Before I wrote this blog post, I needed to wipe the tear smudges off of my glasses, having just watched a sweet, poignant and tender film that reaches deep into our common heart and squeezes every drop of emotion out of it. The Fault in Our Stars, based on a young adult novel by John Green, is a simple story about two 18 year old ‘star crossed lovers’ who meet in a cancer support group. The title is a nod to Shakespeare, from Julius Caesar : “The fault dear Brutus is not in our stars but in ourselves,” indicating that sometimes the things that occur in our lives, are within our control and others, totally out of our hands. The primary characters, named Hazel and Augustus have been given both a challenge and a dare when each was diagnosed with a disease that ultimately had the potential to end their earthly existence, but not their lives in the meantime. The challenge is living as fully as possible and the dare is love in the face of likely loss.
Inexorably drawn together, even though Hazel protested that she was “a grenade and at some point, I am going to blow up and I would like to try and minimize the casualties, ok?” Gus was having none of it and acknowledged: “It would be a privilege to have my heart broken by you.”
The immediacy of their circumstances allowed them to experience the conventional adolescent flirtation at a greatly speeded up pace.
I was struck by the maturity of the characters, played by Shailene Woodley and Ansel Elgort (the actors have great chemistry and I found myself melting in recollection of first love energy) who were wise beyond their years; perhaps looking death in the eye on a regular basis can offer that perspective. The stellar cast includes veteran actors Laura Dern and Willem Dafoe. The former plays the role of Hazel’s mother with a gut wrenching pathos and the latter portrays a disillusioned alcohol soaked reclusive ex pat American writer living in Amsterdam.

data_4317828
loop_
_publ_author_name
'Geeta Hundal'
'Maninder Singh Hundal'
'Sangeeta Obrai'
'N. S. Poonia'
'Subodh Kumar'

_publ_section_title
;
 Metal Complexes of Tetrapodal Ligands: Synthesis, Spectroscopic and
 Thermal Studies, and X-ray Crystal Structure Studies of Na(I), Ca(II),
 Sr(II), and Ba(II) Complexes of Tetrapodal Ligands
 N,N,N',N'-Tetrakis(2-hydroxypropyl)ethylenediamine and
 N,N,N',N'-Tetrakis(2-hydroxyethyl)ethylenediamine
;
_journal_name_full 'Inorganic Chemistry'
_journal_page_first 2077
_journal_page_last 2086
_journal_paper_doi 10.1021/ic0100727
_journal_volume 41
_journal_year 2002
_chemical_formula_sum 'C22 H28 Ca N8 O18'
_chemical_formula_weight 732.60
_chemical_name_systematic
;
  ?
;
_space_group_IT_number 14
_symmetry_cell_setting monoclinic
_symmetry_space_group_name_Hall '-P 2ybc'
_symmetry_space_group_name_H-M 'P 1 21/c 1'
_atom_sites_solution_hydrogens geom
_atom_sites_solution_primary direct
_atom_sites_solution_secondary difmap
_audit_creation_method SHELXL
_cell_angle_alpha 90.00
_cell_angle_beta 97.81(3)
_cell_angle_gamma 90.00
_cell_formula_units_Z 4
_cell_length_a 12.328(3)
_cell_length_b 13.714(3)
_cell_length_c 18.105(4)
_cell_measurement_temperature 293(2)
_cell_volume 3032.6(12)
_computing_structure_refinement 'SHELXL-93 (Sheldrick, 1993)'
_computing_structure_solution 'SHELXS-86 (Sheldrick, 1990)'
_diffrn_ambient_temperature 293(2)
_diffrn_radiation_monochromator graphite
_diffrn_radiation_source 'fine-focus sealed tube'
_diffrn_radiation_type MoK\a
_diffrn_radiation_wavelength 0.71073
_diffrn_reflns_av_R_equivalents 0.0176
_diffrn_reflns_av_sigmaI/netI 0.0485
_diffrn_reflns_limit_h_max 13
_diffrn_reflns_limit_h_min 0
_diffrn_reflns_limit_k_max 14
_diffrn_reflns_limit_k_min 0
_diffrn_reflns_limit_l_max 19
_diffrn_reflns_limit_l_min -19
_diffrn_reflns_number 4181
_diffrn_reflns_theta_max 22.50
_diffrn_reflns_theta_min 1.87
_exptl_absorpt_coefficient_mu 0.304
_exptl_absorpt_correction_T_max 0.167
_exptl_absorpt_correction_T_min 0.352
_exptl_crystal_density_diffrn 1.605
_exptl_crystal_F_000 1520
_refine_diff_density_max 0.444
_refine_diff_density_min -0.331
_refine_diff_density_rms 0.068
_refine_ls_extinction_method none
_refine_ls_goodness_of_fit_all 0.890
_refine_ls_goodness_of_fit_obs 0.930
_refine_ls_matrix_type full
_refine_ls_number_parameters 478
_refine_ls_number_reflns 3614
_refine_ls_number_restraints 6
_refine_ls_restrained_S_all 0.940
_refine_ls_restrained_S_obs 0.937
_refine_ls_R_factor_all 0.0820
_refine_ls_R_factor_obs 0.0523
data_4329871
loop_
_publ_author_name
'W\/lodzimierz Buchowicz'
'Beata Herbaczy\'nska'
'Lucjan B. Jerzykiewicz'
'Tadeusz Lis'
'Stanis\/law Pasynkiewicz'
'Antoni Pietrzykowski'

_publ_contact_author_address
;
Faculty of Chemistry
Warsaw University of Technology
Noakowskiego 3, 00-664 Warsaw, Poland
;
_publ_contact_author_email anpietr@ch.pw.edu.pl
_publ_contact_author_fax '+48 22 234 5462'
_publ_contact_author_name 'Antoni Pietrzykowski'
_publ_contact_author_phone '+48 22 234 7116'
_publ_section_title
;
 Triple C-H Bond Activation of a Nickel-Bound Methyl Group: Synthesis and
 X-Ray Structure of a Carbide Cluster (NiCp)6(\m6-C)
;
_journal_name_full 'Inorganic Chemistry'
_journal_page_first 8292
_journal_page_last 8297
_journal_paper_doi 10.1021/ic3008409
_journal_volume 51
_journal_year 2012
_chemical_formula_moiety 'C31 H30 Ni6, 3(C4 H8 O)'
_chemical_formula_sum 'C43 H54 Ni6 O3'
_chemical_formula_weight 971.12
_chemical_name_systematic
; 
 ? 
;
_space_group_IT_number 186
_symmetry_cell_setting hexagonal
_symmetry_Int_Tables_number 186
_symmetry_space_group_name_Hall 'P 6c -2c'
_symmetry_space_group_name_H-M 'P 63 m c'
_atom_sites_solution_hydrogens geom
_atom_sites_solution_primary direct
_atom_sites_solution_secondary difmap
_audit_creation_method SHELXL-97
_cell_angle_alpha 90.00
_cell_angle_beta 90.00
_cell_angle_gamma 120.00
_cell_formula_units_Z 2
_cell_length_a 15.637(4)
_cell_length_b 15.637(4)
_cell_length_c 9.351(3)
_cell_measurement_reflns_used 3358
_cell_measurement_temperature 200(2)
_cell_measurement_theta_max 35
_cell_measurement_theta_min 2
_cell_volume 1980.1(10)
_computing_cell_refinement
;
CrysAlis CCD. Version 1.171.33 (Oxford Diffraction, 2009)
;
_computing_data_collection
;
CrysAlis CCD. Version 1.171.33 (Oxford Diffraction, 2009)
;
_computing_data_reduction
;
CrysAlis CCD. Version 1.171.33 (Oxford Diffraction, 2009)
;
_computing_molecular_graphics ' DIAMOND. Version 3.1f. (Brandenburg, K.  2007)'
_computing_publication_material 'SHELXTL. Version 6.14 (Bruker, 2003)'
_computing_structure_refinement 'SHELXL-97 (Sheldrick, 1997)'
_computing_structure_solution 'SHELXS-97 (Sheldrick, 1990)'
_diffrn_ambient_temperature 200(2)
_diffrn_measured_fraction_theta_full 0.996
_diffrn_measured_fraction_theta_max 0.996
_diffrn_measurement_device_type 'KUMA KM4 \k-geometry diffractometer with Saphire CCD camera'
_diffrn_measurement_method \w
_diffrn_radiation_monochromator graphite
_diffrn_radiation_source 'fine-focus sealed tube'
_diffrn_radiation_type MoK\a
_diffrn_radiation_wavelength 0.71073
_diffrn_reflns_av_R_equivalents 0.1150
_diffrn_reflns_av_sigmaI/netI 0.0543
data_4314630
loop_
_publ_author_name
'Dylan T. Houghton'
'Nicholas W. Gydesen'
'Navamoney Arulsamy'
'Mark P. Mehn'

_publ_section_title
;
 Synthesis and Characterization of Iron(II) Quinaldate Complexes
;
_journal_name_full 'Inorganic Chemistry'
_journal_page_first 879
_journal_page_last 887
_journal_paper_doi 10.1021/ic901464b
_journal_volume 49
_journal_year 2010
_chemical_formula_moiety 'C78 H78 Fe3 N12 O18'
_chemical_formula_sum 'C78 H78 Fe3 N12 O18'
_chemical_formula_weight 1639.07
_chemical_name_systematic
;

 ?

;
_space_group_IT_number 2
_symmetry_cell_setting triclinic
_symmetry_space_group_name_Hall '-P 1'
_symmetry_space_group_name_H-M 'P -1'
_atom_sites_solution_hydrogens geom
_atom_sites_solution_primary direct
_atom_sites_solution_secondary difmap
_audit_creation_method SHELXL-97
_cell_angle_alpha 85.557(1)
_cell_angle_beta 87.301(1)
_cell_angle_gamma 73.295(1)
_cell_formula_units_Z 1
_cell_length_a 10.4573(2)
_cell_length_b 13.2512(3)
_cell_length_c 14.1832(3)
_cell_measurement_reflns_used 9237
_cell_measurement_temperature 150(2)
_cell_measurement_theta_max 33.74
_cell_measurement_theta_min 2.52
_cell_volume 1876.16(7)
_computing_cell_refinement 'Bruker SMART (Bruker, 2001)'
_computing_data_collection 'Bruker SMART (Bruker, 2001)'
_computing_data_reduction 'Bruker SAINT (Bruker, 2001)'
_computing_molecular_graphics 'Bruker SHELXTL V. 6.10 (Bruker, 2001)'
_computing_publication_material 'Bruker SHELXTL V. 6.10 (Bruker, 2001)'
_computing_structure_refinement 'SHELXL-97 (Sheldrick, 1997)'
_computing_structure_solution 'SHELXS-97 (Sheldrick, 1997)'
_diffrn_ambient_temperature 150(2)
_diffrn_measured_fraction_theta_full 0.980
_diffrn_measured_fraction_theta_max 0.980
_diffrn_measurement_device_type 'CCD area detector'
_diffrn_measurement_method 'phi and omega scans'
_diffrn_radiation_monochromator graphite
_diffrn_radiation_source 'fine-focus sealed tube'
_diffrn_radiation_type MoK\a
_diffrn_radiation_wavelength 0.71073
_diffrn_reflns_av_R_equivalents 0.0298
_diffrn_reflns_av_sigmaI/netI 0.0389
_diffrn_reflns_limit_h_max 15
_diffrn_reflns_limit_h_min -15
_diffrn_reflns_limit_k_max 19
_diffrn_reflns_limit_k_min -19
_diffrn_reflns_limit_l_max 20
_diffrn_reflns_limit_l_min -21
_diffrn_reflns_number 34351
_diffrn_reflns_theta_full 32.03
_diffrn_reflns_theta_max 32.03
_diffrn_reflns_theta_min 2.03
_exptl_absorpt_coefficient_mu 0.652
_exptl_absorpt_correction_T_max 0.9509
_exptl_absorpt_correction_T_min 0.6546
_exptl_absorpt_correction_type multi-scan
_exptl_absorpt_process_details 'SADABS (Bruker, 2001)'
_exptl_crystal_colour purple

The star imagery weaves its way through the movie: from the night sky into which Hazel gazes at the beginning and end, to her bedroom ceiling and the reference in a fine restaurant to the champagne they are given at dinner; as the waiter shared: “We have bottled all the stars tonight.” and “Do you know what Dom Perignon said after inventing champagne? He called out to his fellow monks, ‘Come quickly: I am tasting the stars.”
What I was most moved by was the willingness that Gus and Hazel had to bet it all on love.
“I’m in love with you, and I know that love is just a shout into the void, and that oblivion is inevitable, and that we’re all doomed and that there will come a day when all our labor has been returned to dust, and I know the sun will swallow the only earth we’ll ever have, and I am in love with you.”
It occurred to me that I am rarely that courageous to offer words such as these and the two hours and some minutes in the darkened theater opened a place in my heart that will enable me to do that. Ok?
Photo credit: smply-me.tumblr.com